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Niger asks help fighting terrorism after Libya conflict

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GENEVA (Reuters) - Niger needs help training and equipping its security forces to deal with potential terrorism in the aftermath of the fall of Muammar Gaddafi's government in neighboring Libya, Niger's president, Mahamadou Issoufou, said on Monday.

Addressing a World Trade Organization conference in Geneva, Issoufou said Niger wanted a speedy end to the conflict in Libya because of its impact on trade, immigration and security.

Three convoys carrying important members of Gaddafi's entourage have fled to Niger this month, including Saadi, one of Gaddafi's sons, Gaddafi's security chief and at least two top generals, all of whom are now in the capital.

Niger has voiced concern that weapons plundered from the Libyan conflict could fall into the hands of al Qaeda's North African wing and other rebel groups who are already established in the region.

Niger has called for international help with intelligence-gathering and aerial surveillance to secure its six million square kms (2.3 million square miles) of northern desert, where Nigerien forces have clashed twice this month with suspected al Qaeda members.

"There have been concerns for security because weapons have been circulating in the country and we're concerned these will fall into the wrong hands," Issoufou told the conference.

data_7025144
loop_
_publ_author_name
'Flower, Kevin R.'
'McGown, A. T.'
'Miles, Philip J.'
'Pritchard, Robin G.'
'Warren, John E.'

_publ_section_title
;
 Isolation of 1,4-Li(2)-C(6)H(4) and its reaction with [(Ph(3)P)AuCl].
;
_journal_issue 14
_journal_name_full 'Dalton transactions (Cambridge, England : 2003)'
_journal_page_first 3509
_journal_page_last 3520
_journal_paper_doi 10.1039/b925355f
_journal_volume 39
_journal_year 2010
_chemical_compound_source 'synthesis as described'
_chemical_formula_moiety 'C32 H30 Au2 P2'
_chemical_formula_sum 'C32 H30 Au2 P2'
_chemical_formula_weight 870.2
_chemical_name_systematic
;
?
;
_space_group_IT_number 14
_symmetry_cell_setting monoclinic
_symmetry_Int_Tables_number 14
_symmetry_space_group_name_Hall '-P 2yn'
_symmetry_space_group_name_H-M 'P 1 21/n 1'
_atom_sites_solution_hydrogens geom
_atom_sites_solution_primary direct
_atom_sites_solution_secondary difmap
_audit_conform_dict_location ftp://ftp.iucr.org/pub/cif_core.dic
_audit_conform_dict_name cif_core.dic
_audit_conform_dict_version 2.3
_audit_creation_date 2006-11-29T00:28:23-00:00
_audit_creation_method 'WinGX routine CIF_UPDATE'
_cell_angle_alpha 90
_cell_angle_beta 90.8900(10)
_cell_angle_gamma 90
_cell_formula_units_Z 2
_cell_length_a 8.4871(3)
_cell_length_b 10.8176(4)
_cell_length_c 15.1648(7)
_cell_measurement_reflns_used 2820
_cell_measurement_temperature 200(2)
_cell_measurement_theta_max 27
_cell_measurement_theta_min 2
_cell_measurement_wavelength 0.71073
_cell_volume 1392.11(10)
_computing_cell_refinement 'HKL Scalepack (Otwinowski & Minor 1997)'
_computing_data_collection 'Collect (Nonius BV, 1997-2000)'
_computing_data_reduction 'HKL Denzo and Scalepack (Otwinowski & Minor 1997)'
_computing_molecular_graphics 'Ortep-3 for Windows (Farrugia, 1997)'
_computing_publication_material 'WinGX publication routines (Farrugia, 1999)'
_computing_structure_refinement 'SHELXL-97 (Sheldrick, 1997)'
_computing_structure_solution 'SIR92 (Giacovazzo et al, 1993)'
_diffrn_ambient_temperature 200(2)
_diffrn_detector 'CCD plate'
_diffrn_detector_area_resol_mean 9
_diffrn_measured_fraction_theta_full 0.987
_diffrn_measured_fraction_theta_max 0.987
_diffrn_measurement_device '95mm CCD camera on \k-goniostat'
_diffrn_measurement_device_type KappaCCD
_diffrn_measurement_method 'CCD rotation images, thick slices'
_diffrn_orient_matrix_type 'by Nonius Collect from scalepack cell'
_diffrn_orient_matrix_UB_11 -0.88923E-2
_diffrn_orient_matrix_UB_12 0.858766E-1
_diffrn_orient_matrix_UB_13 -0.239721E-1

Niger's security forces need help to deal with "terrorist activity that might develop in the sub-region," he said, adding that terrorism could develop from poverty.

Asked about Gaddafi's whereabouts, he said: "I don't know, but he's not in Niger, that's for sure."

Niger exports uranium and gold, plans to begin crude oil production by the end of this year, and intends to use the income from its natural resources to develop the country's socio-economic fabric, he said.

At present there is no trade between Libya and Niger, and Libyan investment in a telecoms project and a road project has stopped, he said. More than 200,000 migrants have returned to Niger because of the Libyan conflict.

"Niger finds itself a bit alone in the face of this problem. Our country needs to be able to make itself safe. This is not just for Niger, it's also a contribution to security around the world," the president said.

(Reporting by Tom Miles; Editing by Tim Pearce)